There are still two sure things in Green Bay: Ryan Longwell inside 40 yards and Brett Favre beating the Detroit Lions at home.
The Packers only led for 2 seconds, but that was enough to keep their stranglehold over the Lions, who haven't won in Wisconsin since 1991, the year before Favre's arrival.
Longwell's 23-yard field goal gave Green Bay a 16-13 victory against the Lions and lifted the Packers (8-5) into first place in the NFC North by a game over Minnesota, which lost at home to Seattle.
It was Longwell's third game-winner in five weeks and his 43rd consecutive conversion from 40 yards in.
"What can you say? I look down there, he gives me the thumbs-up," Packers coach Mike Sherman said. "I can't say I don't still say a few prayers when he's lining up to kick it. I do. But they're always answered."
Favre always has an answer for the Lions.
He led Green Bay back from a 13-0 halftime deficit with four scoring drives, including a 90-yarder into the flag-whipping wind for the Packers' only touchdown after Ahman Green's 79-yard TD catch was negated by a debatable holding call on rookie center Scott Wells.
Favre, who is 14-0 at home against the Lions, completed only 3 of 15 passes for 28 yards in the first half but he was an amazing 16-for-21 in the swirling winds for 160 yards and a touchdown in the second half.
"Even with no defense out there, it (would have been) difficult to complete passes," Favre said.
Snow flurries dampened the field into what Longwell called a "swampy mess" and swirling winds with gusts up to 35 mph wreaked havoc on passes, punts and long snaps and caused a slew of drops.
"There's never anything routine about a field goal here, and today there was nothing routine about an extra point," said Longwell, who slipped on the opening kickoff and left a three-foot skid mark on his game-tying, 28-yard field goal early in the fourth quarter.
"The wind was blowing harder than I've ever seen it here."
Lions rookie receiver Roy Williams said he thought he had a catch on the sideline once and as he went to cradle the ball "the wind took it like a Tim Wakefield knuckleball."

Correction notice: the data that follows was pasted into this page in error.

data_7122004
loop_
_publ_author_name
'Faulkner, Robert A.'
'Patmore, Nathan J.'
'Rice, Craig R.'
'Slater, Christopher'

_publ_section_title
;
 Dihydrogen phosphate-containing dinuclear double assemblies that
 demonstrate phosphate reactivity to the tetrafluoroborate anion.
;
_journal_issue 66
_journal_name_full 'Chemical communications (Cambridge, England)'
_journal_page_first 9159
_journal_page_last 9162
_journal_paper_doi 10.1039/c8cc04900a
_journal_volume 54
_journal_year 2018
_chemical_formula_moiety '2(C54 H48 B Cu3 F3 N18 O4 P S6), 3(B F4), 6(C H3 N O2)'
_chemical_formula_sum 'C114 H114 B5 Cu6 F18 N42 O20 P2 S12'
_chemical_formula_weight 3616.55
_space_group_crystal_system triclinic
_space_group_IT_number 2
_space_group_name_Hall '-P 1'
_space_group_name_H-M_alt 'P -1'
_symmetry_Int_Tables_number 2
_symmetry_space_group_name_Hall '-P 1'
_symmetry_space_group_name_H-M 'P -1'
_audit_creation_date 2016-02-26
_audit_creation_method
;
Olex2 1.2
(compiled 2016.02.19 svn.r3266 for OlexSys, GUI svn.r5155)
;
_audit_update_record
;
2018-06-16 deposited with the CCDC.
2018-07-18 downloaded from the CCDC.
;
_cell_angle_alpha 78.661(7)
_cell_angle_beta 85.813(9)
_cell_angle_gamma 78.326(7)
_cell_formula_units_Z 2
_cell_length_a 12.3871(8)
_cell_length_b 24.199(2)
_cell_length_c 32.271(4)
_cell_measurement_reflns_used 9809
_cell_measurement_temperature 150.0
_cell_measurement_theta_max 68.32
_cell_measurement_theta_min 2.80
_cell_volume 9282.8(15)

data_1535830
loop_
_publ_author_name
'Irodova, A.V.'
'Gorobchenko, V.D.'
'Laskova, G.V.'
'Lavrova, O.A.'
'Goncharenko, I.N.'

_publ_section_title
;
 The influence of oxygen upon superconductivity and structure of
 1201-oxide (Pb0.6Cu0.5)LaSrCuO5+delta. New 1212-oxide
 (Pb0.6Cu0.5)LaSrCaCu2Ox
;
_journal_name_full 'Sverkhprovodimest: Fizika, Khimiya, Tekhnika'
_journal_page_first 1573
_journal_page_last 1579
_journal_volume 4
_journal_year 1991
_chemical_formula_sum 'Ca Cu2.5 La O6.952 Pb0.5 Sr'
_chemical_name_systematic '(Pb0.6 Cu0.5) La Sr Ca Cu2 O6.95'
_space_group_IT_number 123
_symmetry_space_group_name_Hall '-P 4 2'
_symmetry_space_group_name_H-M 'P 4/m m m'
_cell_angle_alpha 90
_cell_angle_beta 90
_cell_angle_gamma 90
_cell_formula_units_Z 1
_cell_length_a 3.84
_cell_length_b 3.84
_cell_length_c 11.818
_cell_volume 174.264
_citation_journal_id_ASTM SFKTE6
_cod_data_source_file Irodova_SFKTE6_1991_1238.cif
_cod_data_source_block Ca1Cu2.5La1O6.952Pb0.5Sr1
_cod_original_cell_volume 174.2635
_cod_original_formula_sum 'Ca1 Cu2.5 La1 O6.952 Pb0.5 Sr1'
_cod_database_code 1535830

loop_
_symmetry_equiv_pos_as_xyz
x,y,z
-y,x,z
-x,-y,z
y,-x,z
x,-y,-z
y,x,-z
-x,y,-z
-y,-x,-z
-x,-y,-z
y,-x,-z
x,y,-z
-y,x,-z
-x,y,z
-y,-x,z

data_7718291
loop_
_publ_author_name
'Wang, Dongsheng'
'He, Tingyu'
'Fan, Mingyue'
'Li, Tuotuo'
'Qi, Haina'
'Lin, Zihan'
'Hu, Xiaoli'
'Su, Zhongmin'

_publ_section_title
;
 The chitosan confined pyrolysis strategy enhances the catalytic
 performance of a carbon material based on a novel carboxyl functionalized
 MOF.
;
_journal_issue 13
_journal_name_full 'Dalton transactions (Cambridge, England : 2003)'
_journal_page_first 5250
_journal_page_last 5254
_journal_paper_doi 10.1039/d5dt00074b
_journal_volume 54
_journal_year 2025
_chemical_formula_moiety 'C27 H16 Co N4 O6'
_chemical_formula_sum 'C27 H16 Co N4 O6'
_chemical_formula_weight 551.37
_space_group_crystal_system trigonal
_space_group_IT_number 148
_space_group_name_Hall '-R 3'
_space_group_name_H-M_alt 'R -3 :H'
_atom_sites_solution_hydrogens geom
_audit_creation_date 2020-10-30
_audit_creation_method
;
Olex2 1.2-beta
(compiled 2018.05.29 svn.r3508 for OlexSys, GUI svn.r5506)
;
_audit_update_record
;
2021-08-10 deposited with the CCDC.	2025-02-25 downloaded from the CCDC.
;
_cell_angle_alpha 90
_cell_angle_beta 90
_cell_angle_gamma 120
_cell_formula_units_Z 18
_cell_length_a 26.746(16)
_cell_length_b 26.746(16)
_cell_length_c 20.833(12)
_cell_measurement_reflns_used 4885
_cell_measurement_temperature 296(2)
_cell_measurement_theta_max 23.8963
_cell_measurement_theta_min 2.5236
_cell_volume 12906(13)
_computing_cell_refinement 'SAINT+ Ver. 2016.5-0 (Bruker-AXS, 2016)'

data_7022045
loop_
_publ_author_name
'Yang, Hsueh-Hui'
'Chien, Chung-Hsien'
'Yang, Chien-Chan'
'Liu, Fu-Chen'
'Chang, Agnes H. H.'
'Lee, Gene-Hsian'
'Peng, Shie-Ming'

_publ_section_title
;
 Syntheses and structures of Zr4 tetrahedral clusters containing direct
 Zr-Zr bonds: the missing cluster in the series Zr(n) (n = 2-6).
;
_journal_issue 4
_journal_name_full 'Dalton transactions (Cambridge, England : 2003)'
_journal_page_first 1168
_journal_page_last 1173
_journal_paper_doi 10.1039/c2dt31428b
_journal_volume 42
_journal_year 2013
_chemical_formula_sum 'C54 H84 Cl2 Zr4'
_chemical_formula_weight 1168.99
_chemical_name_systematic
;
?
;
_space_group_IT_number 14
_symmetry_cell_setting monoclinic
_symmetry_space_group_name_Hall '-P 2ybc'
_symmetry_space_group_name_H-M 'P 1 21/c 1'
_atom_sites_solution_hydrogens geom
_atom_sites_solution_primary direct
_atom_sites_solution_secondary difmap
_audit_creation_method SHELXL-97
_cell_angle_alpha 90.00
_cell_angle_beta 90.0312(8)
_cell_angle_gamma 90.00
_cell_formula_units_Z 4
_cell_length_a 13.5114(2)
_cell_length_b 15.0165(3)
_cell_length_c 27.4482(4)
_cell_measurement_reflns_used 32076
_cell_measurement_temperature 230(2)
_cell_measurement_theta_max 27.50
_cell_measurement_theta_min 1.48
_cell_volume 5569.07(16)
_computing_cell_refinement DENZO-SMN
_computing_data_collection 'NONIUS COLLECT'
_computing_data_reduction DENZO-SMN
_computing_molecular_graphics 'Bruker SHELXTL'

The Lions wasted a prime chance to get into the playoff picture in the muddled NFC, falling to 5-8.
Their quarterback, Joey Harrington, completed only 5 of 22 passes for 47 yards as the Lions relied on rookie running back Kevin Jones, who rushed 33 times for 156 yards and a touchdown.
The Packers hadn't held an opponent to so few completions since Oct. 29, 1978, against Tampa Bay.
"We haven't scored an offensive touchdown in the second half the last five weeks. That is just mind-boggling," Williams said. "We just aren't effective, it makes no sense."
Longwell's game-winner capped a 10-play, 37-yard drive after the Packers got the ball back at the Detroit 42 with 3:27 left and the wind at their backs.
The Packers had a terrible first half. Favre entered the game needing 28 yards to tie Dan Marino's NFL record of 13 consecutive 3,000-yard seasons, and he had exactly that amount at halftime.
Jason Hanson's 31-yard field goal was the only scoring either team managed in the first quarter.
Jones made it 10-0 when he deked safety Darren Sharper, slipped behind center Dominic Raiola and shook off Kabeer Gbaja-Biamila on his way to scoring the first rushing touchdown Green Bay had allowed in 22 quarters.
Hanson added a 36-yard field goal into the wind for a 13-0 halftime lead.
The game turned after a halftime tirade by Sherman.
Longwell's 36-yard field goal made it 13-3. After Green's 79-yard touchdown catch-and-run was negated by head linesman Paul Weidner's debatable holding call on Wells, the Packers were pushed back to their 13.
Favre then drove the Packers downfield against the wind, capping the drive with a 23-yard touchdown toss to Donald Driver that made it 13-10 late in the third quarter.